Phillip Dampier August 8, 2017 Canada, Competition, Consumer News, Online Video No Comments

CBS All Access is coming to Canada, bringing nearly the entire lineup of CBS shows and features north of the border.

The service will launch in Canada in the first half of 2018, followed shortly thereafter in other countries in “multiple continents” according to CBS. CBS has not yet set prices for the Canadian market, but the price is expected to be comparable to the $5.99 and $9.99 (ad-free) options sold in the United States.

It isn’t known if CBS will also attempt to offer Showtime as an add-on abroad, but the network promises to include most of the 9,000 episodes of CBS and original programming available to Americans without annoying geographic restrictions for those abroad. Canadian viewers will also be able to watch CBSN, the 24/7 streaming news service developed by CBS News specifically for online audiences, as well as on-demand access to certain shows licensed by CBS but not seen on the network.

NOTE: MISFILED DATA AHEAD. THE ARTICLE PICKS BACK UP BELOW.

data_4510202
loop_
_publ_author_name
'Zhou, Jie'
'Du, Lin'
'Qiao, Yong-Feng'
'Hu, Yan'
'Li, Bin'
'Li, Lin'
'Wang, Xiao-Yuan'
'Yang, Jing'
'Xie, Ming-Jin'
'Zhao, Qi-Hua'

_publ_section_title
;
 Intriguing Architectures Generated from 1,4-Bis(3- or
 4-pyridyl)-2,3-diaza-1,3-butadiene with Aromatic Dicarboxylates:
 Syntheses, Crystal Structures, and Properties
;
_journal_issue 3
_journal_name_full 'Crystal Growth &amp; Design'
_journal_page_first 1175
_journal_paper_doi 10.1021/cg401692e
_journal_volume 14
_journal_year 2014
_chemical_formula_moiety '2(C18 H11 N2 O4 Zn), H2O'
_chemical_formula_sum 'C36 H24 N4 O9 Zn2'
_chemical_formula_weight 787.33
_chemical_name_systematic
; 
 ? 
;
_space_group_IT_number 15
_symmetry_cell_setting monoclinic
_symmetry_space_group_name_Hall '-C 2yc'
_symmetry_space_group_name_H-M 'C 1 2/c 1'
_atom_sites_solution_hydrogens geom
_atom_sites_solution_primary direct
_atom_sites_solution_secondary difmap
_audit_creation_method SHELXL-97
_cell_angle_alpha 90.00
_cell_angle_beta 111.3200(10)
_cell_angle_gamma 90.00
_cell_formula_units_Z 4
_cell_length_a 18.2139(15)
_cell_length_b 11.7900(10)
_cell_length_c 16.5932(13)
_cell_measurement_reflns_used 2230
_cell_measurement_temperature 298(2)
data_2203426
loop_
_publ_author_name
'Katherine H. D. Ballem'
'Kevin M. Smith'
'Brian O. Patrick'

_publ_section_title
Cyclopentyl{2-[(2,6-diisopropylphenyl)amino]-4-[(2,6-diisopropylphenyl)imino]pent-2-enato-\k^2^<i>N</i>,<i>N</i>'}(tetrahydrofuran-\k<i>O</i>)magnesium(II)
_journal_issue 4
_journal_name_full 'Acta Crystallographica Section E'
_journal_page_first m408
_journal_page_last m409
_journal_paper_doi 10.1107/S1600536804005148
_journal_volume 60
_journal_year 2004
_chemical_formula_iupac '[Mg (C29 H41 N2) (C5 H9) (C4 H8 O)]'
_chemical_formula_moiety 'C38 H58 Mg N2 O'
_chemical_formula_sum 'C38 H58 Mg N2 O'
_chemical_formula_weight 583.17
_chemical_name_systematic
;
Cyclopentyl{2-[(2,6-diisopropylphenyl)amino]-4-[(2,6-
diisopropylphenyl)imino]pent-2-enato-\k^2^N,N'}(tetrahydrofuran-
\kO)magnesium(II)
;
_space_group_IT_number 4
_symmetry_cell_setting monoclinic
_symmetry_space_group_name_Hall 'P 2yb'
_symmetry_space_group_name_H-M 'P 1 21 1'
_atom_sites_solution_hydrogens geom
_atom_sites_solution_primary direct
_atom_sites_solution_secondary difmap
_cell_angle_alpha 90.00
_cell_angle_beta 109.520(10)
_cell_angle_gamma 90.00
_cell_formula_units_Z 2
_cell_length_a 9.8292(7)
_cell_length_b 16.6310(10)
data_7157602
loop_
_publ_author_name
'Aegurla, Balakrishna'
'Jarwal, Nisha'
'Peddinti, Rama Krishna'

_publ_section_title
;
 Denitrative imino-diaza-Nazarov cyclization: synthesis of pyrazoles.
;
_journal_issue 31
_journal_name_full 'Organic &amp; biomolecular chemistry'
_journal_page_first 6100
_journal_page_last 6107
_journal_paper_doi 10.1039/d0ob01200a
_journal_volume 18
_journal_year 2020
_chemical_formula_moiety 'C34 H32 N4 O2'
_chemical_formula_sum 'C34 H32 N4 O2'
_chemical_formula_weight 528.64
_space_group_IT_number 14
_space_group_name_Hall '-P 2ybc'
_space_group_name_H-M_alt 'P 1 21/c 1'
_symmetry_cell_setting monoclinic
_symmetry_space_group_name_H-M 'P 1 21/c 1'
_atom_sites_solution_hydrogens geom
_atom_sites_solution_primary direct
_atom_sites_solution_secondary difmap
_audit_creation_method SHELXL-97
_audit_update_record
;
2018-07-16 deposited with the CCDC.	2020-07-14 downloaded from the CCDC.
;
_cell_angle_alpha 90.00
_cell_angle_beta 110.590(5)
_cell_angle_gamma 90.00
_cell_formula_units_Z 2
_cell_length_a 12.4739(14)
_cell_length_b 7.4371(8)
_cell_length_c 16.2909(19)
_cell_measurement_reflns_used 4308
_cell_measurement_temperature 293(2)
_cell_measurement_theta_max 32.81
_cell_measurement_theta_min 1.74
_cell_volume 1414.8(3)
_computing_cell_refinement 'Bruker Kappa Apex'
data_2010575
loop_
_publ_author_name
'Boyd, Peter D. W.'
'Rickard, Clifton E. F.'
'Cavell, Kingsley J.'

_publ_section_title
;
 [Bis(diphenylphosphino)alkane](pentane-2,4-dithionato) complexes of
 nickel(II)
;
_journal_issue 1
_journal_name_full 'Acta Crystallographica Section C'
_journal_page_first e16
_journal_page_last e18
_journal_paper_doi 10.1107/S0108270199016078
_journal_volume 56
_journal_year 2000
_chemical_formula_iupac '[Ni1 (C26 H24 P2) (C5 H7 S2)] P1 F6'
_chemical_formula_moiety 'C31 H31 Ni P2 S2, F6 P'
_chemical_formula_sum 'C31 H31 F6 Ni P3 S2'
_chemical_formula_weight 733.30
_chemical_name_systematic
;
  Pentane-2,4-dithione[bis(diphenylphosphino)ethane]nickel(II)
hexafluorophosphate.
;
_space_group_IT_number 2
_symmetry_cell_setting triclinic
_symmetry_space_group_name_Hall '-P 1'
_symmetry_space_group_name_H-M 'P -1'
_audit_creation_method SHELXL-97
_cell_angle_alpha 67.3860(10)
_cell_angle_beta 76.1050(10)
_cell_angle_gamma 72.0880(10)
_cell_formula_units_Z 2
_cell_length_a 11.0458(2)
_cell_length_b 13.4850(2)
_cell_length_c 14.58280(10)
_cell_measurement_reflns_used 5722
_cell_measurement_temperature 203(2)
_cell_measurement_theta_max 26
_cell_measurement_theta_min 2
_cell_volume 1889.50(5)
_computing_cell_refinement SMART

CBS All Access is available on smartphones, tablets, Roku, Apple TV, Chromecast, Android TV, Fire TV, and most major game consoles.

CBS, CW, Showtime, CBS Sports, and Pop Join DirecTV Now Lineup

Phillip Dampier August 8, 2017 Competition, Consumer News, DirecTV, Online Video No Comments

DirecTV Now customers in 14 major TV markets will soon have live access to their local CBS and CW affiliates through the streaming service, with 30 additional ABC, FOX and NBC affiliates soon to follow in other cities.

“This is another key milestone in bringing DirecTV Now users access to their favorite entertainment, news and sports from all the major broadcast networks,” said Daniel York, senior executive vice president and chief content officer – AT&T Entertainment Group.

In “the coming weeks” DirecTV Now will also add on-demand access to CBS and CW programming for the benefit of those who live outside of a city where a live station stream will be available. The agreement with CBS includes Showtime ($8 per month), CBS Sports Network (available on packages starting with ‘Go Big’), and Pop (added to packages starting with ‘Just Right’). Customers who subscribe to Showtime on DirecTV Now can also use Showtime Anytime for on-the-go access.